Speeches - By Date
Urban River Restoration Initiative at the Anacostia River, Washington, D.C.04/21/2003
Remarks of Governor Christine Todd Whitman,
Administrator of the U.S. Environmental Protection Agency,
April 21, 2003
Thank you, Marianne (Horinko), for that introduction. I want to thank the Capital Rowing Club for hosting us today here at the Anacostia Community Boathouse.
I am delighted that Mayor Williams could be with us today. We had a good ride over here B Washington is a great city to see from the seat of a bike.
I = m also pleased that Colonel (Charles) Fiala of the Army Corps of Engineers is with us today. The Army Corps and the EPA have joined together to help rescue some of America = s most threatened urban rivers. To some, this may seem like an unexpected alliance. But I think the skills and experience we each possess will make for a powerful partnership on behalf of our urban waterways.
For as long as I can remember, rivers and streams have played an important part in my life. Some of my fondest memories from my childhood are of fishing with my father in a small trout stream on our family farm. Whenever I have the chance, I love to be on the water B either fishing, kayaking, or just listening to its sounds and appreciating its beauty.
Charles Kurault once wrote, A Most of what I love about this country is a gift of the rivers. America is a great story, and there is a river on every page of it. @ He was right. Rivers have played an important role in our history B they run through every page of the American story.
Unfortunately, some of those pages tell a sad story B a story of rivers for which proper care has not been shown. We stand on the banks of one of them. For years, the Anacostia River has been called Washington D.C.= s A Forgotten River. @ Polluted, neglected, and ignored, this once-thriving ecological gem lost its luster.
This river is fortunate to have a great many people from the community interested in its health and its future. Today, all across America, more and more people are remembering that we all have an obligation to be good stewards of our natural heritage and that rivers such as this must not be forgotten anymore.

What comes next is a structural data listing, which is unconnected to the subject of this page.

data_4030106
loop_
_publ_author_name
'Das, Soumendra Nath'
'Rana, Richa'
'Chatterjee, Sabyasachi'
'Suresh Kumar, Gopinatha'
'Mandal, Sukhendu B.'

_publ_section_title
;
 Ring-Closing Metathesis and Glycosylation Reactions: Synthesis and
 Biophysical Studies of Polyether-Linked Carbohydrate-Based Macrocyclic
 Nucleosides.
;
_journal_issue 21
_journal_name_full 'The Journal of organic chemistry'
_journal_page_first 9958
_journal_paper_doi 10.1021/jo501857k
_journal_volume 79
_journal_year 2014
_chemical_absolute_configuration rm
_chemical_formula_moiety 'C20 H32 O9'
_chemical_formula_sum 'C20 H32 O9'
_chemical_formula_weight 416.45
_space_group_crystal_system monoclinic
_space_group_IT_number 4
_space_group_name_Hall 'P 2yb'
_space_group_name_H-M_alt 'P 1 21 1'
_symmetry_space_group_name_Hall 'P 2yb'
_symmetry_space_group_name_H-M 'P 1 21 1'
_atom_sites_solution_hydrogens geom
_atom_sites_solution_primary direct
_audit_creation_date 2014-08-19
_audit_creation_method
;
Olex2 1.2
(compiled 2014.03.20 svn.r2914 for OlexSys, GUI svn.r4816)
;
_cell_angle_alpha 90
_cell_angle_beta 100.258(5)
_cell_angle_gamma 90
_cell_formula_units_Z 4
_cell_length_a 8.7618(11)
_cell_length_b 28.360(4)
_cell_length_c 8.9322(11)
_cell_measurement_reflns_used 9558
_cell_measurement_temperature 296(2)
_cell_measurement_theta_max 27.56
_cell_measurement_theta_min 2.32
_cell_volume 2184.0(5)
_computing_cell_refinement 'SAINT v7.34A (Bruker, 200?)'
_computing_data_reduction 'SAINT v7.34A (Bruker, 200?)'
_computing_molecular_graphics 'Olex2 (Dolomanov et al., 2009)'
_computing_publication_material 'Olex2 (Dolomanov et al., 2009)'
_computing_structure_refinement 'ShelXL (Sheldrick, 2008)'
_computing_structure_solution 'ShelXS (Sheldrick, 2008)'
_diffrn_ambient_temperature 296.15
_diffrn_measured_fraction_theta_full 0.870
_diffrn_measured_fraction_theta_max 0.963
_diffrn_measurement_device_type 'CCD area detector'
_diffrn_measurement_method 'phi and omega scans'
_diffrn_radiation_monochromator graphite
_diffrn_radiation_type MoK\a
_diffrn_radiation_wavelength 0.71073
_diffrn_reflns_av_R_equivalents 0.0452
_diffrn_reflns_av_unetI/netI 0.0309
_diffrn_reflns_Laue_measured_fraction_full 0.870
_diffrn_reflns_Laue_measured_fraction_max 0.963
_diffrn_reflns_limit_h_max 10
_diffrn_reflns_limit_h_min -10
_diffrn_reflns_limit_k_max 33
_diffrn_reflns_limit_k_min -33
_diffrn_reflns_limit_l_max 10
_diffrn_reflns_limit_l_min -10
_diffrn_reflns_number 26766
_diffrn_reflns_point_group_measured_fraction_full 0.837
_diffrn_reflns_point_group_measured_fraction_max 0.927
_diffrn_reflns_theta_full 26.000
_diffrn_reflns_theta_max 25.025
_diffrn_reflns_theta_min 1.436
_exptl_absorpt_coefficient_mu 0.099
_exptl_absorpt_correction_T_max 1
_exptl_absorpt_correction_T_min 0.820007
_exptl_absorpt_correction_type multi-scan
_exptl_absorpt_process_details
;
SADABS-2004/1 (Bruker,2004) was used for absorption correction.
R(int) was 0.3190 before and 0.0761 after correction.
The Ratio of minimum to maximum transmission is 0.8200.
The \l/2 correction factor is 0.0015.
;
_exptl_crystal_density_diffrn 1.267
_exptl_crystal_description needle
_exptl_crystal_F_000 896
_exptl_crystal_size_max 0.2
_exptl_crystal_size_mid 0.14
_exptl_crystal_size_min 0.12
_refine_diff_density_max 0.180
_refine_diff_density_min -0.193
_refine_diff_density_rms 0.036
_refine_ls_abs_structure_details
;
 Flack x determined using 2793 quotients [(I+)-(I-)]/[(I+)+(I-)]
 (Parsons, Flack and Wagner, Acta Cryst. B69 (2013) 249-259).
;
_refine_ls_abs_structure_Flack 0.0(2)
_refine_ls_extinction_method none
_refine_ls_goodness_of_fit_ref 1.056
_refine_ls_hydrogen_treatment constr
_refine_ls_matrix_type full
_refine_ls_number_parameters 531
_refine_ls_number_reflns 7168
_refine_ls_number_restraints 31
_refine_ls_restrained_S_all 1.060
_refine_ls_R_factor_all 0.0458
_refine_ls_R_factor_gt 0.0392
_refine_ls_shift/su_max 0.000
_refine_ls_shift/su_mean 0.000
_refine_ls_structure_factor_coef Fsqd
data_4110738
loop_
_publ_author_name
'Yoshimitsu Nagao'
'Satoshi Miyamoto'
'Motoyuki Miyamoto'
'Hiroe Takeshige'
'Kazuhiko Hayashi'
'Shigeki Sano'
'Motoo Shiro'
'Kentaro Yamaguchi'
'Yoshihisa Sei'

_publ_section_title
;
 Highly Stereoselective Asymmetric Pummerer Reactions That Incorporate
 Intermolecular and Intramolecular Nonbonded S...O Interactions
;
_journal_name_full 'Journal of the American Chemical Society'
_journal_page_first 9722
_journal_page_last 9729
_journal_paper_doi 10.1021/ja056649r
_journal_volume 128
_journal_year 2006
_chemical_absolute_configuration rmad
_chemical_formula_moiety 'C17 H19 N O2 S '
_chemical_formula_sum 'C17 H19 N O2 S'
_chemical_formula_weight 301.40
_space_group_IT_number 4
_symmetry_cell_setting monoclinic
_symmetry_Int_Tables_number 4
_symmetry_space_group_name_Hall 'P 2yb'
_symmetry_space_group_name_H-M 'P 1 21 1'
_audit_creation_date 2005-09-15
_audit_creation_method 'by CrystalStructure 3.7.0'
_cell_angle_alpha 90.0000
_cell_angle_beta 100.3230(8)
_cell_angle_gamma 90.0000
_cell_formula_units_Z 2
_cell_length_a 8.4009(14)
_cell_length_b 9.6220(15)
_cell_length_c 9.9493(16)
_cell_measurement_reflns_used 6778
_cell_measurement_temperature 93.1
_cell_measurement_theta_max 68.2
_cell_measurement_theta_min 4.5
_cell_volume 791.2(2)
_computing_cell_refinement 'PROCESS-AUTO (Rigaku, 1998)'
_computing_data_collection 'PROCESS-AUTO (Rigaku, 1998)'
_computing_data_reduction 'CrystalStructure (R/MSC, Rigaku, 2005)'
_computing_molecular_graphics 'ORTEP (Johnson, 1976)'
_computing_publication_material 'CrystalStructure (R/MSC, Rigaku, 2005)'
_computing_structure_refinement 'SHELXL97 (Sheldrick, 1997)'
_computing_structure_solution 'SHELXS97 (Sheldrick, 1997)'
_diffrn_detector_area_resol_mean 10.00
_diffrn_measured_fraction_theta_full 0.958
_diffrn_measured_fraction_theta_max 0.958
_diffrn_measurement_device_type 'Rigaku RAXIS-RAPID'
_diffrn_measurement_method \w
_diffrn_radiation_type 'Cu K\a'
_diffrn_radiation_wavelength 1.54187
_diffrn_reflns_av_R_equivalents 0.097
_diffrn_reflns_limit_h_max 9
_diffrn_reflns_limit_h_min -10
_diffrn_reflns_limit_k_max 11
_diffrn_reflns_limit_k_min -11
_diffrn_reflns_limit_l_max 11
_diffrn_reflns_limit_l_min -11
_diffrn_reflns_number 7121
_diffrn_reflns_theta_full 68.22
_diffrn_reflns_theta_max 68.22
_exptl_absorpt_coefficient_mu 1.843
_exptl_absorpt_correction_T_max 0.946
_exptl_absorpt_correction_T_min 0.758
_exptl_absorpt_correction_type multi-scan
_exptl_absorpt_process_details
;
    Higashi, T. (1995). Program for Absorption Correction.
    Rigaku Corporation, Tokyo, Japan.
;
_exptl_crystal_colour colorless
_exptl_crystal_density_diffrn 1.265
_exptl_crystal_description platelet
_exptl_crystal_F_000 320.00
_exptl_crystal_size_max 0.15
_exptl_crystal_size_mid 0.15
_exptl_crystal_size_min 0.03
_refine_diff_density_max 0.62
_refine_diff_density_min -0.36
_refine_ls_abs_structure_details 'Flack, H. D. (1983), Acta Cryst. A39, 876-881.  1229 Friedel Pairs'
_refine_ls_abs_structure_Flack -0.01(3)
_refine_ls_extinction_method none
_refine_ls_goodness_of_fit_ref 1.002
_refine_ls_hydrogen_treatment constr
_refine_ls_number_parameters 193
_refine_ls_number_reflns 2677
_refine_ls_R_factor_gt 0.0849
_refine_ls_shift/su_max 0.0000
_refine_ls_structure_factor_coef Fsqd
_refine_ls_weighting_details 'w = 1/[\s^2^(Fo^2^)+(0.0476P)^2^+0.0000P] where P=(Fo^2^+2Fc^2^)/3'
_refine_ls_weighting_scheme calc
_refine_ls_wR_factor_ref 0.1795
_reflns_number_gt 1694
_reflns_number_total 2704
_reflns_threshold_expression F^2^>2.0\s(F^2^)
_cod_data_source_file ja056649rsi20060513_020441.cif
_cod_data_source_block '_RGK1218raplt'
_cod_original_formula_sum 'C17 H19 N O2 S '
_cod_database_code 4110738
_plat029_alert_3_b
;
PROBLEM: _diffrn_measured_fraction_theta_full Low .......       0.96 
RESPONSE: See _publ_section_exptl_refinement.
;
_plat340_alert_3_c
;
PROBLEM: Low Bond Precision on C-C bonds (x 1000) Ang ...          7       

It = s not an overstatement to say that what has happened to the Anacostia over the years is truly disgraceful. As a result of decades of disregard for this river, it is contaminated with such pollutants as PCBs, pesticides and heavy metals, and raw sewage discharges. This has made the river unsafe for swimming and its fish unsafe to eat.
Of course, this sorry situation is not unique to this particular river. Many urban rivers continue to suffer from the affects of practices we no longer tolerate. The legacy of those practices is contaminated sediment, degraded water quality, lost habitat, and restricted recreational opportunities. The health of everything that lives in the waters is compromised. The well-being of all those who live near them is diminished. It = s time to reclaim these rivers and restore them to their natural vitality.
That is why the Army Corps and EPA created the Urban River Restoration Initiative. This initiative will allow us to work together to address these water quality challenges. It will help return our urban waterways to their rightful condition and place in the community. The word A Anacostia @ comes from an Indian word meaning A village trading center. @ It = s time to make this river B and those like it B proud centers of the neighborhood through which they flow.
Between us, the Army Corps and EPA have a great many ways in which we can help bring our threatened urban rivers back from the brink. From decontaminating the sediment on the river bottom to restoring the ecosystems that line its banks, there is much we can do, for there is much to be done.
Over the coming weeks, we will be designating eight demonstration pilot projects to help coordinate the planning and execution of urban river cleanups and restorations. Today, I am pleased to announce that the first of these pilot projects is being awarded right here in our Nation = s Capital B to support the cleanup and restoration of the Anacostia River.
This $50,000 grant is just a down-payment on the work that must be done to correct more than a century of abuse. It is our hope that it will lead to great things for this river and will serve as an example of how we can work together B government at all levels side-by-side with the community B to save our rivers. Together we will write a new chapter, one that tells of how this generation restored America = s urban rivers for their children and grandchildren.
Now, I would like to ask Colonel Fiala, along with Marianne Horinko and Ben Grumbles, to join me in presenting this check toward the cleanup of the Anacostia River.